Computational Modeling of Immune Signals
thesisposted on 01.01.2012 by Ravi Starzl
In order to distinguish essays and pre-prints from academic theses, we have a separate category. These are often much longer text based documents than a paper.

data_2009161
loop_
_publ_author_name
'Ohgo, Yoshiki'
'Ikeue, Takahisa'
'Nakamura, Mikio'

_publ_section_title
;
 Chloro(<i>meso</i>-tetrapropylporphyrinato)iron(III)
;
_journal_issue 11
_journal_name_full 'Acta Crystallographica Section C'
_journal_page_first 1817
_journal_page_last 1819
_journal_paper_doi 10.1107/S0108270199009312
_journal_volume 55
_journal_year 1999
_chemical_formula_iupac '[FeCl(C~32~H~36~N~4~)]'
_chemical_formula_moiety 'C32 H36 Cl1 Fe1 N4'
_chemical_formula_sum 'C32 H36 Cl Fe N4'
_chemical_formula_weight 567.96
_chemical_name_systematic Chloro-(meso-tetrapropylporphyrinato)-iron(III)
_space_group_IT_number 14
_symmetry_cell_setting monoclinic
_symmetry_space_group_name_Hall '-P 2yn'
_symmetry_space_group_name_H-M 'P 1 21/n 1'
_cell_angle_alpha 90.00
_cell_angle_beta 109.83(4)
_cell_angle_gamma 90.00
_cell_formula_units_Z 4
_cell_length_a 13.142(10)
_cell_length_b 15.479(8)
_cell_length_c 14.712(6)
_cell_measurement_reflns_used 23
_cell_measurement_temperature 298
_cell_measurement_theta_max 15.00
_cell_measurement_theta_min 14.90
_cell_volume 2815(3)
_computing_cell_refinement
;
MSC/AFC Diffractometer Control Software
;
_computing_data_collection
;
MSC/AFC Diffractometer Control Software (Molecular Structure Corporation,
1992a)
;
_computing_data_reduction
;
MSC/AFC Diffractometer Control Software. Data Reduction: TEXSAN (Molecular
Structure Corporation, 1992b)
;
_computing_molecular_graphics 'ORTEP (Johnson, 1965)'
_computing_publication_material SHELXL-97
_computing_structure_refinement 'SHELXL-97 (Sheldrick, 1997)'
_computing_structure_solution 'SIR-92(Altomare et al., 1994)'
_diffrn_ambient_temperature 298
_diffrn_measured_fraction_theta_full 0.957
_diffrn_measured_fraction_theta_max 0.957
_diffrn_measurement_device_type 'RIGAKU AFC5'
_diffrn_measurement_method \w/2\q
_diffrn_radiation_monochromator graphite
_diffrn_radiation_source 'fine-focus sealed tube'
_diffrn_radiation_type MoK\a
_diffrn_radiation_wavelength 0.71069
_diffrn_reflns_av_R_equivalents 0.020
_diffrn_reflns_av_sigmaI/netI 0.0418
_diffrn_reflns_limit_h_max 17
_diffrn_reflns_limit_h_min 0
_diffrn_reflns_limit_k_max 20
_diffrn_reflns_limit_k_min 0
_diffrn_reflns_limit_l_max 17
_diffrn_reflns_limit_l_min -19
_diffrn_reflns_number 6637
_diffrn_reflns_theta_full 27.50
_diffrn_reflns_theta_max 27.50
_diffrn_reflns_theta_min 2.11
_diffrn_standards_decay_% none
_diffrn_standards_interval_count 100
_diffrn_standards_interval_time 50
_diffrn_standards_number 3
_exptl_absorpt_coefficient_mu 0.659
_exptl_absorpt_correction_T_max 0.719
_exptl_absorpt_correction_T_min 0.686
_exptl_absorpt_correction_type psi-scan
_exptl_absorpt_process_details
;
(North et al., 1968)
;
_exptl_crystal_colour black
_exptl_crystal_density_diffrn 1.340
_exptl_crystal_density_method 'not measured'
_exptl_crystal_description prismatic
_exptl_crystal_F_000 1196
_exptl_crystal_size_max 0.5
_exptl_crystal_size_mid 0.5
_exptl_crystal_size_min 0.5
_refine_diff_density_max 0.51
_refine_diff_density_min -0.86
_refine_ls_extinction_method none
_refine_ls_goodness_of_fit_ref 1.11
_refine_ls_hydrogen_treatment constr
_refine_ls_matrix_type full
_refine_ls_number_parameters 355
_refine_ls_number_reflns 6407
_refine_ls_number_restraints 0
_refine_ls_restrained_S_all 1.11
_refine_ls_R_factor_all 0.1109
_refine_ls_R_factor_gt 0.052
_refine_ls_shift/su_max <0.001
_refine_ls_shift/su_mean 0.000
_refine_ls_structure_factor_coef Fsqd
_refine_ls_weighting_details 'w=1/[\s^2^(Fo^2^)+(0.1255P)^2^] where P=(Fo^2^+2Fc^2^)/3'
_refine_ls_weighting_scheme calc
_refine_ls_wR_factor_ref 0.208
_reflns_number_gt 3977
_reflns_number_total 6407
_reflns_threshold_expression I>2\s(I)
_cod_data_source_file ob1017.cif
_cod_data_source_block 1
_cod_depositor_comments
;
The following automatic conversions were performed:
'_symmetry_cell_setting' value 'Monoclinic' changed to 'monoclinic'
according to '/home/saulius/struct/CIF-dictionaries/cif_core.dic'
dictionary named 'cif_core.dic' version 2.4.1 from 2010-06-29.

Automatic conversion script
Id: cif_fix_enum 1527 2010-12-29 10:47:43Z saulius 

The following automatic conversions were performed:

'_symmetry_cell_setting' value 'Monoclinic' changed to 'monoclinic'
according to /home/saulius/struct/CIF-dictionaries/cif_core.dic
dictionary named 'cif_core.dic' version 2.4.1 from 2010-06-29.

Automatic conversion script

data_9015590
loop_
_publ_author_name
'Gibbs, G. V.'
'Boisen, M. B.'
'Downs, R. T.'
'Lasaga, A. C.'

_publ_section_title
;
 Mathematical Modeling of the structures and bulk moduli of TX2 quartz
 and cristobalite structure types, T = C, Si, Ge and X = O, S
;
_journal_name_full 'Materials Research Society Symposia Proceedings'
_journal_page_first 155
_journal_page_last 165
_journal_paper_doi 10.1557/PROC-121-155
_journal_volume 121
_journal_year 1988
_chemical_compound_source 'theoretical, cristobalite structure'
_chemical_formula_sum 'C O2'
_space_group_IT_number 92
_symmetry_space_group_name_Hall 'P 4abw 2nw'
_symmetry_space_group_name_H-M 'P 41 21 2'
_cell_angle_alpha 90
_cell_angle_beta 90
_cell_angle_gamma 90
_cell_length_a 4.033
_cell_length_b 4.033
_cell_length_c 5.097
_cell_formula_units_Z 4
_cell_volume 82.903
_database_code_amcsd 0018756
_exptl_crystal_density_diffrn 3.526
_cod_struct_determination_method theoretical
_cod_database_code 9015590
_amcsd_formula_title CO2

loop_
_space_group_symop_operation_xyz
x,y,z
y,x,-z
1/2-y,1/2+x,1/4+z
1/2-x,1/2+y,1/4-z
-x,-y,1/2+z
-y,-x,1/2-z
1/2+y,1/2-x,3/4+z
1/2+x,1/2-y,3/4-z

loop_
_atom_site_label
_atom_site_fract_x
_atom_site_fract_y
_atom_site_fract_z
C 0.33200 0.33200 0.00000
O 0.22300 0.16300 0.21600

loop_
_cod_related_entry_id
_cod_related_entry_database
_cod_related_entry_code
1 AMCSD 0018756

The primary obstacle to enabling wide spread adoption of composite tissue transplantation, as well as to improving long term solid organ transplant outcomes, is establishing a personalized medication regimen optimizing the balance between immunosuppression and immune function the individual minimum effective level of immunosuppression. Presently, the clinical gold standard for monitoring immune function is histologic inspection of biopsy for tissue damage, or monitoring blood chemistry for signs of organ failure. These trailing indicators reflect damage that has already accumulated, and are of little use in proactively determining the immunologic state of a patient. Samples collected from small animal surgical models were used to quantify the amount of immune signaling protein present (cytokines and chemokines) under various experimental conditions. Patterns in protein expression that reliably discriminate amongst the groups were then investigated with statistical inference methods such as the logistic classifier, decision tree, and random forest, operating in both the original feature space and in transformed feature spaces. This work demonstrates computational methods are effective in elucidating and classifying cytokine profiles, allowing the detection of rejection in composite tissue allografts well in advance of the current clinical gold standard, and shows that the methods can be effective in solid organ contexts as well. This work further determines that cytokine patterns of inflammation associated with rejection are specific to the structure and composition of the tissue in which they occur, and can be distinguished from immune signaling patterns associated with unspecific inflammation, wound healing, or immunosuppressed tissue. Clinical translation of these findings may provide novel computational tools that enable physicians to design personalized immunosuppression strategies for patients. The methods described in this work also provide information that can be used to investigate the biological basis for the observed immune signaling patterns. Further development may provide a computational framework for identifying novel therapeutic strategies in other pathologies.